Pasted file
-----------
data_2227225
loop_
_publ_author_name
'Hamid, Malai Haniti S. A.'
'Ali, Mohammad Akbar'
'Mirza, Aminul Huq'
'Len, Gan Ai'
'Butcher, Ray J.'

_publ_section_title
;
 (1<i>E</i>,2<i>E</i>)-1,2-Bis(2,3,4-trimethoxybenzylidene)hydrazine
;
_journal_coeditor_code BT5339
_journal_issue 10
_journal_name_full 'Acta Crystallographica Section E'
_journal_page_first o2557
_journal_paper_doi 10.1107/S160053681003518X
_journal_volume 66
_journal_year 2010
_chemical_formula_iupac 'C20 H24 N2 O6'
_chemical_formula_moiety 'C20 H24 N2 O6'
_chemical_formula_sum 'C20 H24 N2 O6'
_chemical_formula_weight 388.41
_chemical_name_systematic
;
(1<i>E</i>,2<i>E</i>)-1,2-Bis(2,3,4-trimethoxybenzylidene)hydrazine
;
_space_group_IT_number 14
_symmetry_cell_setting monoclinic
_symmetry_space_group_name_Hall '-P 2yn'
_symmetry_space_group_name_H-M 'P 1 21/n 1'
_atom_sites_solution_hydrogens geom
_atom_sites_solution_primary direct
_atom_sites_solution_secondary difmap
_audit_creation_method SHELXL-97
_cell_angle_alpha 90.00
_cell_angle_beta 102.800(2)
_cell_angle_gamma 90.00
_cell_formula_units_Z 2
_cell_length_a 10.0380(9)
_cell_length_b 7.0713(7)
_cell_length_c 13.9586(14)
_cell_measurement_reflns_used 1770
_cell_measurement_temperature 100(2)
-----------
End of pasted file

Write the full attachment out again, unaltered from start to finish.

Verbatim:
data_2227225
loop_
_publ_author_name
'Hamid, Malai Haniti S. A.'
'Ali, Mohammad Akbar'
'Mirza, Aminul Huq'
'Len, Gan Ai'
'Butcher, Ray J.'

_publ_section_title
;
 (1<i>E</i>,2<i>E</i>)-1,2-Bis(2,3,4-trimethoxybenzylidene)hydrazine
;
_journal_coeditor_code BT5339
_journal_issue 10
_journal_name_full 'Acta Crystallographica Section E'
_journal_page_first o2557
_journal_paper_doi 10.1107/S160053681003518X
_journal_volume 66
_journal_year 2010
_chemical_formula_iupac 'C20 H24 N2 O6'
_chemical_formula_moiety 'C20 H24 N2 O6'
_chemical_formula_sum 'C20 H24 N2 O6'
_chemical_formula_weight 388.41
_chemical_name_systematic
;
(1<i>E</i>,2<i>E</i>)-1,2-Bis(2,3,4-trimethoxybenzylidene)hydrazine
;
_space_group_IT_number 14
_symmetry_cell_setting monoclinic
_symmetry_space_group_name_Hall '-P 2yn'
_symmetry_space_group_name_H-M 'P 1 21/n 1'
_atom_sites_solution_hydrogens geom
_atom_sites_solution_primary direct
_atom_sites_solution_secondary difmap
_audit_creation_method SHELXL-97
_cell_angle_alpha 90.00
_cell_angle_beta 102.800(2)
_cell_angle_gamma 90.00
_cell_formula_units_Z 2
_cell_length_a 10.0380(9)
_cell_length_b 7.0713(7)
_cell_length_c 13.9586(14)
_cell_measurement_reflns_used 1770
_cell_measurement_temperature 100(2)